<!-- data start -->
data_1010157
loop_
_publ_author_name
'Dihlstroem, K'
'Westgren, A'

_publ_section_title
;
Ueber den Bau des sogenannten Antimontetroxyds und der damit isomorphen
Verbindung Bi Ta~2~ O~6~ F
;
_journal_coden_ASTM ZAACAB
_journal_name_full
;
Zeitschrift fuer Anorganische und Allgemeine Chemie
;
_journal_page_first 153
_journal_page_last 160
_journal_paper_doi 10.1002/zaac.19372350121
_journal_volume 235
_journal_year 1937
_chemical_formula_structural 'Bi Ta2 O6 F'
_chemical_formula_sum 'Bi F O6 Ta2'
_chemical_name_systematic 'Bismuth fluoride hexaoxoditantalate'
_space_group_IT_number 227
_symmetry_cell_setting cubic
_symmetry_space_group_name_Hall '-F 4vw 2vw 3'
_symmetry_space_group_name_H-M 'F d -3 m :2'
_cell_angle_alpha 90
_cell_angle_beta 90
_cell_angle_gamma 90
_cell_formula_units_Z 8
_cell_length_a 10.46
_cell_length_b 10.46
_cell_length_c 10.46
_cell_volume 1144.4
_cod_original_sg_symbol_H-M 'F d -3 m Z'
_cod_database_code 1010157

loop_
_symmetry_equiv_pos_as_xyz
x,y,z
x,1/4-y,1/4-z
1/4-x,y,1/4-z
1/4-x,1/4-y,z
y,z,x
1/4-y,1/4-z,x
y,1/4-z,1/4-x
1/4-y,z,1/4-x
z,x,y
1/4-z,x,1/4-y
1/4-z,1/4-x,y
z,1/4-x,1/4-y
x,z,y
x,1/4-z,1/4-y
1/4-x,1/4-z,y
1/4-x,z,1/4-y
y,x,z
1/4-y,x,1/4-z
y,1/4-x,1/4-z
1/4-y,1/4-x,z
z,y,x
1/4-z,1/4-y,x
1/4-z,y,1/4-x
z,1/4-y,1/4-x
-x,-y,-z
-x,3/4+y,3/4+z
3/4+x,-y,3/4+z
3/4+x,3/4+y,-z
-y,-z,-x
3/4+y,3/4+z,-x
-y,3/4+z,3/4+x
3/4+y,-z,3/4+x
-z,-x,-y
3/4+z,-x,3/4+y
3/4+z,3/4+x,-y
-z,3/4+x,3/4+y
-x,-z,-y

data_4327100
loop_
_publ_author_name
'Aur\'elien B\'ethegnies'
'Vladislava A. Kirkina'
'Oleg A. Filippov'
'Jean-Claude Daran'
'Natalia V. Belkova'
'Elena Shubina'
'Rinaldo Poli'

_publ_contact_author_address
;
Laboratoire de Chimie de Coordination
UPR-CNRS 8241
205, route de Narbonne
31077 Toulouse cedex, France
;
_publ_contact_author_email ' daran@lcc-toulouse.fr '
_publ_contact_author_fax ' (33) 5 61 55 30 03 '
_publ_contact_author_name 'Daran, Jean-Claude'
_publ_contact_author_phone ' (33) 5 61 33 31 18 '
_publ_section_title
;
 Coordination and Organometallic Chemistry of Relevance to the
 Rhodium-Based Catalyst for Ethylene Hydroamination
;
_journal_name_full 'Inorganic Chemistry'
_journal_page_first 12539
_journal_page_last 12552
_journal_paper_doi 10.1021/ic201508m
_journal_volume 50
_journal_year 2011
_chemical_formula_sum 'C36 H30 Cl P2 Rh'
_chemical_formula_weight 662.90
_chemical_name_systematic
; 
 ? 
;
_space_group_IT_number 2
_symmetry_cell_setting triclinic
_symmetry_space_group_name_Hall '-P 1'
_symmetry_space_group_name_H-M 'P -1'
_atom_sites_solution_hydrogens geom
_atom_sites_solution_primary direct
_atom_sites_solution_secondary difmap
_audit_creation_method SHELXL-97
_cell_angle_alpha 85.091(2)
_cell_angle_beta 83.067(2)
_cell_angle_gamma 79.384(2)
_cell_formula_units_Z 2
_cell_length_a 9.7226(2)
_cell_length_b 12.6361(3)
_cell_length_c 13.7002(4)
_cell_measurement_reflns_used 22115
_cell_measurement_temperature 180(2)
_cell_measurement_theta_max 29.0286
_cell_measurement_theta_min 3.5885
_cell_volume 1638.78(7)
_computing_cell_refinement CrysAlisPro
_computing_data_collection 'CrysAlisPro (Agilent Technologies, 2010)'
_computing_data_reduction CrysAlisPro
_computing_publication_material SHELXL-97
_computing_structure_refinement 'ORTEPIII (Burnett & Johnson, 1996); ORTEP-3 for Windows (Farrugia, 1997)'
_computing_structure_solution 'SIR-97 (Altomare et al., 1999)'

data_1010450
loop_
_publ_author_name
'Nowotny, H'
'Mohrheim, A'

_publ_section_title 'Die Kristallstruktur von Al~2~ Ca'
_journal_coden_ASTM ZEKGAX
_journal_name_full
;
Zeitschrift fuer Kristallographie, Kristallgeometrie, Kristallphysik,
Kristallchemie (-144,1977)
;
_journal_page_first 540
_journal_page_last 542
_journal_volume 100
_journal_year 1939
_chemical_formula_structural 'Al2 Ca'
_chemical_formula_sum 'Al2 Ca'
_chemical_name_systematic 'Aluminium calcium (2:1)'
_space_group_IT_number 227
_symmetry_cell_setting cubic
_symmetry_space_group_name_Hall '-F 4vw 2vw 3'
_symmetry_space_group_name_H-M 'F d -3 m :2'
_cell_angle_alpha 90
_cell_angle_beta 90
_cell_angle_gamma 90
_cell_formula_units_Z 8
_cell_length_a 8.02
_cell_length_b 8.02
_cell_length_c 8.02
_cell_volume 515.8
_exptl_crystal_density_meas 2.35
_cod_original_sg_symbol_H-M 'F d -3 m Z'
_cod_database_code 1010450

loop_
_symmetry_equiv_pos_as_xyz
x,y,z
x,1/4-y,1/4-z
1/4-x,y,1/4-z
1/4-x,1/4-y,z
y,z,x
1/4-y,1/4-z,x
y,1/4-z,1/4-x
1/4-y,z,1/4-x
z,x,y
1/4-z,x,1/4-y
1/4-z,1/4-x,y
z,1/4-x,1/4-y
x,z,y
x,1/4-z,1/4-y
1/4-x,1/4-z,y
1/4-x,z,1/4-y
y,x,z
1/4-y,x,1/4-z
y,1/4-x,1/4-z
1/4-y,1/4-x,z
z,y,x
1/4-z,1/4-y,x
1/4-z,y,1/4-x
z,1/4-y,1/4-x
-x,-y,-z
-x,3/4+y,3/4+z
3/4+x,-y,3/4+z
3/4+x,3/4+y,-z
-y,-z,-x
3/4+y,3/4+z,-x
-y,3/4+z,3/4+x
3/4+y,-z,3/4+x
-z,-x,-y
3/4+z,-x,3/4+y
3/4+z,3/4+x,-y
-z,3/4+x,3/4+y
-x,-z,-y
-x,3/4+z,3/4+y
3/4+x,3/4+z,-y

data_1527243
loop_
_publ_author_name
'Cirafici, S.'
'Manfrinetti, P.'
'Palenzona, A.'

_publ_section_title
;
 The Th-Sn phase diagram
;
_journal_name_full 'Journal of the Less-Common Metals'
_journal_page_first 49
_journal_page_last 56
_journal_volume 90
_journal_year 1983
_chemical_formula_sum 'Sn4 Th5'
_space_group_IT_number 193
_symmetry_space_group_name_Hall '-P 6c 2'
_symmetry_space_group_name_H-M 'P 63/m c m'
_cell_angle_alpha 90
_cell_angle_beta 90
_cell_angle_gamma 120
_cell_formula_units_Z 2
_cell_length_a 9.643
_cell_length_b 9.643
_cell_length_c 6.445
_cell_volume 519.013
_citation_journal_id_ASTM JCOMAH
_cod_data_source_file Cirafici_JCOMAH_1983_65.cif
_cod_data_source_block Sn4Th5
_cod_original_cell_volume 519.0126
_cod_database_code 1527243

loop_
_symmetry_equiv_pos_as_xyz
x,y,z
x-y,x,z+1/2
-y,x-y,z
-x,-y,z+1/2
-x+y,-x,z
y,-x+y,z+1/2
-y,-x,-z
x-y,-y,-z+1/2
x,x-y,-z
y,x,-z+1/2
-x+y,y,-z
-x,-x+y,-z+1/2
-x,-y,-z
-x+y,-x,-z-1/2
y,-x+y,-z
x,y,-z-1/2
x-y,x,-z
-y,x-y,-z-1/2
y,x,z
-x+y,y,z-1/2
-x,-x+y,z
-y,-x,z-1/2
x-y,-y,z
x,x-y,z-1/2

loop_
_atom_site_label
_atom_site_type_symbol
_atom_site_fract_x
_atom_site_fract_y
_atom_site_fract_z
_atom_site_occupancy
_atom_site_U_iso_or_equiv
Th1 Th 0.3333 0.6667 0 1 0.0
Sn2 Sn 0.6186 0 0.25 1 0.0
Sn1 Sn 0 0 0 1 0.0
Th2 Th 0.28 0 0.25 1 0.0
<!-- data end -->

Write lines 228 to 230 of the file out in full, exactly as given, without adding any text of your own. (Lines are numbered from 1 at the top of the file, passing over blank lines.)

_journal_page_last 56
_journal_volume 90
_journal_year 1983